Getting Ahead: The extreme attention to detail that those who identify with sensing bring to the table can help them get ahead not only through the work that they complete, but the cues they pick up when interacting with their superiors and other coworkers. "You are perceptive of the world around you and aware of others," says Hakim. "At work, take full advantage of your ability to notice such details. Pay special attention to the verbal and nonverbal cues of others, to build rapport and ensure clear and direct communication."
Challenges: "While they see the fine details, sensing types tend to overlook or fail to consider the big picture or strategy of a project/initiative, and how their role/duties contribute to it," says Orbé-Austin. "They can get lost in those fine details, and sometimes struggle to recognize how all the pieces fit together."
What to Work On: Putting in an extra effort to see the broader scope of work will help put sensing types ahead. "Work to better understand the greater strategy involved in a project or initiative and to value data outside of the factual and concrete," says Orbé-Austin.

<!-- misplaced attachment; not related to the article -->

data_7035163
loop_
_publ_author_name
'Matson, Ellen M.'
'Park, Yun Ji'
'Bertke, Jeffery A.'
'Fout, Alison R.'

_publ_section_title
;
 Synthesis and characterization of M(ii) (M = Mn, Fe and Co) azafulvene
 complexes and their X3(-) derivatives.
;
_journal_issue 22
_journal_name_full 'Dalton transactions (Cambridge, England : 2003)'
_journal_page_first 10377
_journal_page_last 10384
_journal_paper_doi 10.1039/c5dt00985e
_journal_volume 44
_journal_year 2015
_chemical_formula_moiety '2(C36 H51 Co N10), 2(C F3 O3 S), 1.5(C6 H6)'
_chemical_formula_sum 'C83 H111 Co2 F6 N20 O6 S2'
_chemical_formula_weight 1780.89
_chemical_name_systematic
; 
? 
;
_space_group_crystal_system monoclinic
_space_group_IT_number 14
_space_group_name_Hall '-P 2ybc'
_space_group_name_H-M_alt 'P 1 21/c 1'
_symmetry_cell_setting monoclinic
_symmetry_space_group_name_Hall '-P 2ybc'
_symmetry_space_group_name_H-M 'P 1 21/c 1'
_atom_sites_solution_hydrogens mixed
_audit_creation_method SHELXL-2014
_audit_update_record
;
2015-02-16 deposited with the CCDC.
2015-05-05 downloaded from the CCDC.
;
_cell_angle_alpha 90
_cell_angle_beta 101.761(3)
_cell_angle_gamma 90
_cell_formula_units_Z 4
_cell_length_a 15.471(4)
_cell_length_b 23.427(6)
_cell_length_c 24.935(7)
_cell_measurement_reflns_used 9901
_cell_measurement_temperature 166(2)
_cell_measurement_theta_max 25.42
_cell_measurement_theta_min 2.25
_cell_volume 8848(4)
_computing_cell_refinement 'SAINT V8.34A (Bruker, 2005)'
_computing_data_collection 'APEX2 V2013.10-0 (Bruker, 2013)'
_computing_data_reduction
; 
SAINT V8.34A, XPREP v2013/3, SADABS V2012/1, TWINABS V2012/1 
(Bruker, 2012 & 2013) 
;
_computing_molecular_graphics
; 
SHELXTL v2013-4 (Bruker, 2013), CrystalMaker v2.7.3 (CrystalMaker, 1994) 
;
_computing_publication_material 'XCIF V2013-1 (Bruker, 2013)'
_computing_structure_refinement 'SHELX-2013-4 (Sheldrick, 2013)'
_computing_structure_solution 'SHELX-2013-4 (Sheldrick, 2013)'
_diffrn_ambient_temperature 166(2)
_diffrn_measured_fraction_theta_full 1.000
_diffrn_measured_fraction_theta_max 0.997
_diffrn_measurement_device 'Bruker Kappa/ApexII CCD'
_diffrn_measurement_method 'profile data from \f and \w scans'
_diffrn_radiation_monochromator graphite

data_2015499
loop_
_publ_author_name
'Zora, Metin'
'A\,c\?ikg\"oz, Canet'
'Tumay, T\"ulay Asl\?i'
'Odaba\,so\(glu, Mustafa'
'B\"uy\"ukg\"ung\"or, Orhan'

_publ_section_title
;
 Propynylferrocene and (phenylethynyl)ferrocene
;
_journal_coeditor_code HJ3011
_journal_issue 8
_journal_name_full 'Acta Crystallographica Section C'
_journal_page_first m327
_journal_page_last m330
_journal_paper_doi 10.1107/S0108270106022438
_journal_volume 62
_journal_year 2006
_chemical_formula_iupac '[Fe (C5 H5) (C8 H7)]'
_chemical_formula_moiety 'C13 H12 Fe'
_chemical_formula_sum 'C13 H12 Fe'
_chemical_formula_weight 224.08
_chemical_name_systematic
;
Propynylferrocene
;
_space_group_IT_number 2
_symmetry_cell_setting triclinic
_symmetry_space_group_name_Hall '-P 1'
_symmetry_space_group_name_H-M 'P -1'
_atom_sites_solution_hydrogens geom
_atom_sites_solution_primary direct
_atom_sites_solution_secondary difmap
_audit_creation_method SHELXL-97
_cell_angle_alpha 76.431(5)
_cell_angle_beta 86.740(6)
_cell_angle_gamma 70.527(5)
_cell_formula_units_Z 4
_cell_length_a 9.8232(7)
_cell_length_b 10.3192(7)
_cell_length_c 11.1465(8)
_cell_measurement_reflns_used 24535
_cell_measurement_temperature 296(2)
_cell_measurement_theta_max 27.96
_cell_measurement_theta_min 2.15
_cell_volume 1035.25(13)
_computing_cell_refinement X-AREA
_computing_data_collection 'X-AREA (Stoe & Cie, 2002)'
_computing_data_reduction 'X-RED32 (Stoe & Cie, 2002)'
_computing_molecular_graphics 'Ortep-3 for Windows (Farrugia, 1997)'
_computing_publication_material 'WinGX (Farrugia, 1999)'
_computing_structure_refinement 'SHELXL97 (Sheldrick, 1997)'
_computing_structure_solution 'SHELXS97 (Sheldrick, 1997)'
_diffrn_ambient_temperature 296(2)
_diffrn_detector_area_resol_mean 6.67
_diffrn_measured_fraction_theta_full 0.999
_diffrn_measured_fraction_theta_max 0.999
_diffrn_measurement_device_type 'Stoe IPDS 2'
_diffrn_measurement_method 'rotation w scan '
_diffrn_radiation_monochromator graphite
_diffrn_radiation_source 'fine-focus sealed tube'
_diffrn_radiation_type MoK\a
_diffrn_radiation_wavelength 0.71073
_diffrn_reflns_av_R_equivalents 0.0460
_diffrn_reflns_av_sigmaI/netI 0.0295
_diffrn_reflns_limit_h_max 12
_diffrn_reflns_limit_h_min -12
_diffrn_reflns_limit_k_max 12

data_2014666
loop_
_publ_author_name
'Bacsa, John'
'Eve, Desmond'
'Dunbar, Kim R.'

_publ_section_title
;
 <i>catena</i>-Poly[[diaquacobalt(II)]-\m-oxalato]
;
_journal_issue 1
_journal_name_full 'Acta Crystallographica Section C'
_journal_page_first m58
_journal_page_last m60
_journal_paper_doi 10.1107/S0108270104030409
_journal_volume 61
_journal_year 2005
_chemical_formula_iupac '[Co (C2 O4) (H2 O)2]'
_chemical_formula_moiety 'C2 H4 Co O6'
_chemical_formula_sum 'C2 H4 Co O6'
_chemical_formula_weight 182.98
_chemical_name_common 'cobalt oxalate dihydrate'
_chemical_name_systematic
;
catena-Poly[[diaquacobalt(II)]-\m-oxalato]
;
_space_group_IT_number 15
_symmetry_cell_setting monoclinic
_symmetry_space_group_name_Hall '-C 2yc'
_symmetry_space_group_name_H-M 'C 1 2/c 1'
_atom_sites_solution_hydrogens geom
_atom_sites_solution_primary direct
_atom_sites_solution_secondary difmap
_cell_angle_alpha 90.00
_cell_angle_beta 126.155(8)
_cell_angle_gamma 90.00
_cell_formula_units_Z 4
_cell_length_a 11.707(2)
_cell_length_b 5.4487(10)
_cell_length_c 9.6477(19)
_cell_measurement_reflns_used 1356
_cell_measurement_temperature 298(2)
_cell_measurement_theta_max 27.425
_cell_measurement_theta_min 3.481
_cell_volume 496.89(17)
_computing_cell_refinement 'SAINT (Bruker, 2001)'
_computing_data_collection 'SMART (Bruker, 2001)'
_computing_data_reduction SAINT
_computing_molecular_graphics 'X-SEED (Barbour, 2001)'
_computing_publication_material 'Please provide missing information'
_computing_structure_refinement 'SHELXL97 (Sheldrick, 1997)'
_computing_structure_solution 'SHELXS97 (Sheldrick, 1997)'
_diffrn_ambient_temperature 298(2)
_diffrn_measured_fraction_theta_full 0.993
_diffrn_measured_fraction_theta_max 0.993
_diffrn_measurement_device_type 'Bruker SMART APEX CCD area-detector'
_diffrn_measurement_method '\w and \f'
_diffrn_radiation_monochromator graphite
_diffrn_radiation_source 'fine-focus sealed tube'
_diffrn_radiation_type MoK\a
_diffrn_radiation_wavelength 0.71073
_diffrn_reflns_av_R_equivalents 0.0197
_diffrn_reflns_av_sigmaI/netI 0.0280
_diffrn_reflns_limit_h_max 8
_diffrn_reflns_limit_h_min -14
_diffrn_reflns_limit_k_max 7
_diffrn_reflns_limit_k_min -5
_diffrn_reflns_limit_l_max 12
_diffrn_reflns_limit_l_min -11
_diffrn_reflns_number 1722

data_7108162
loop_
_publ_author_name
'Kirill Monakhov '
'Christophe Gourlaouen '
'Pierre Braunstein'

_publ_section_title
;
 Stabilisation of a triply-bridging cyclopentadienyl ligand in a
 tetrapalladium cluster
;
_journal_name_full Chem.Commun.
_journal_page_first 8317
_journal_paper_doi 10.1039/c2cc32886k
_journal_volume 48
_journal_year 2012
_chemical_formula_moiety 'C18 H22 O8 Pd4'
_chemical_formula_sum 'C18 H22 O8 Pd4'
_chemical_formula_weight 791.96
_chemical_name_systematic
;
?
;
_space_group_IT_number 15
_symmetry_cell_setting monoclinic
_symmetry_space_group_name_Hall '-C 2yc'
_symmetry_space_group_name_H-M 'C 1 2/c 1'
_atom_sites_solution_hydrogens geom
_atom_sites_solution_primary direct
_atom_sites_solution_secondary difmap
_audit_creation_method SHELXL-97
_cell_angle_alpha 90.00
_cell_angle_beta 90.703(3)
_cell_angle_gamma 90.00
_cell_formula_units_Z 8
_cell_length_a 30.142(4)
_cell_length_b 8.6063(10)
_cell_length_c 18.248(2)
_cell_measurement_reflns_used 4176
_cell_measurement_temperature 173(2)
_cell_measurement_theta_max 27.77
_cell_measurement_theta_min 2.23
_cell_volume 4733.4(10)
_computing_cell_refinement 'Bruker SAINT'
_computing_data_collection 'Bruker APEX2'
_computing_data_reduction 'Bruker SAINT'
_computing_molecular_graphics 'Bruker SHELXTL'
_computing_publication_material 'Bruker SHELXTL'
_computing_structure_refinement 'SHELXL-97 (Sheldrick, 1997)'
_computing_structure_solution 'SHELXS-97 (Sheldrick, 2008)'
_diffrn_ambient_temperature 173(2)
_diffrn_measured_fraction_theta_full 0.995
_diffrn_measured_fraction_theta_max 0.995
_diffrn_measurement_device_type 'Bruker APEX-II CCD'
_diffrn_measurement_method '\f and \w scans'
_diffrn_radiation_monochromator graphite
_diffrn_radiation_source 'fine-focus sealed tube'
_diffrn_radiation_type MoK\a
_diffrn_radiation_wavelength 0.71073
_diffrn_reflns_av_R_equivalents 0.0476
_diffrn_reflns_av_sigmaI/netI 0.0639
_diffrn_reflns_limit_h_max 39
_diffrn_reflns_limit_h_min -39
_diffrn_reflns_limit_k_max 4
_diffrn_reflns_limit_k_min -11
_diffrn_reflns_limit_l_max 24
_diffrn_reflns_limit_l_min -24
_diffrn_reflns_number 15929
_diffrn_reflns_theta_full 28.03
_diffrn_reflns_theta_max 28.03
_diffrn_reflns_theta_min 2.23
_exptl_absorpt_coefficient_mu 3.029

On the other side of the scale, intuitives gather information through a process of deep introspection. "If you identify with the intuition preference, you go beyond the surface to delve deeper to understand a concept, and also consider novel ideas or options," Hakim explains.
Getting Ahead: Intuition types are invaluable in brainstorming sessions, known for bringing unique ideas to the table. "You would be ideal for a company think tank or brainstorming session," says Hakim. "Others may also lean on you due to your ability to think outside of the box."
Challenges: Because they're so focused on the big idea, the small but important details can end up being overlooked. "Intuition types tend to miss important fine details, which may be critical to the success of their role," says Orbé-Austin.